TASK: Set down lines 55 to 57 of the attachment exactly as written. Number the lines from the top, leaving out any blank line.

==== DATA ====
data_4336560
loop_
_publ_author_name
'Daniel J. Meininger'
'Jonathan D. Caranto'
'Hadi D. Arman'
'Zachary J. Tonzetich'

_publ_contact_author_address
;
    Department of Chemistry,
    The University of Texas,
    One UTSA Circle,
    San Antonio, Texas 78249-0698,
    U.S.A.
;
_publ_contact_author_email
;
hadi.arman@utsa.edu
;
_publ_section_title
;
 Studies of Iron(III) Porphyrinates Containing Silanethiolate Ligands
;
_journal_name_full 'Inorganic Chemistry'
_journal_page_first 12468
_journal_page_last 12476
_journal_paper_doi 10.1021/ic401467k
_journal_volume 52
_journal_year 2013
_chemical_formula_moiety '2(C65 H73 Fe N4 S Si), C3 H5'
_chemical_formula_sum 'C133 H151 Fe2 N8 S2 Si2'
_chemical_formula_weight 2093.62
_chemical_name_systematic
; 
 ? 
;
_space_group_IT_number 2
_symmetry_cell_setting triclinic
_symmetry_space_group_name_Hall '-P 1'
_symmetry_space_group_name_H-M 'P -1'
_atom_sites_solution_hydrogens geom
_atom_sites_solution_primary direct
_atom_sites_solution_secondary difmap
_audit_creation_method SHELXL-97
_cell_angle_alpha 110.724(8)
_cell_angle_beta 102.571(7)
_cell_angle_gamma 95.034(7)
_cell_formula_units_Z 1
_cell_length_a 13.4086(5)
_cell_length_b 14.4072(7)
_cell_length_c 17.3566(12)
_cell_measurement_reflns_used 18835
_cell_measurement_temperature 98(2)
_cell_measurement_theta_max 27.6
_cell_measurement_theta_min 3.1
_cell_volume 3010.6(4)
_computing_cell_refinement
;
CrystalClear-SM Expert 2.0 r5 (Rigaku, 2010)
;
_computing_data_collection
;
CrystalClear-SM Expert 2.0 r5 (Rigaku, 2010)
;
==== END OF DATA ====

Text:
_cell_measurement_theta_min 3.1
_cell_volume 3010.6(4)
_computing_cell_refinement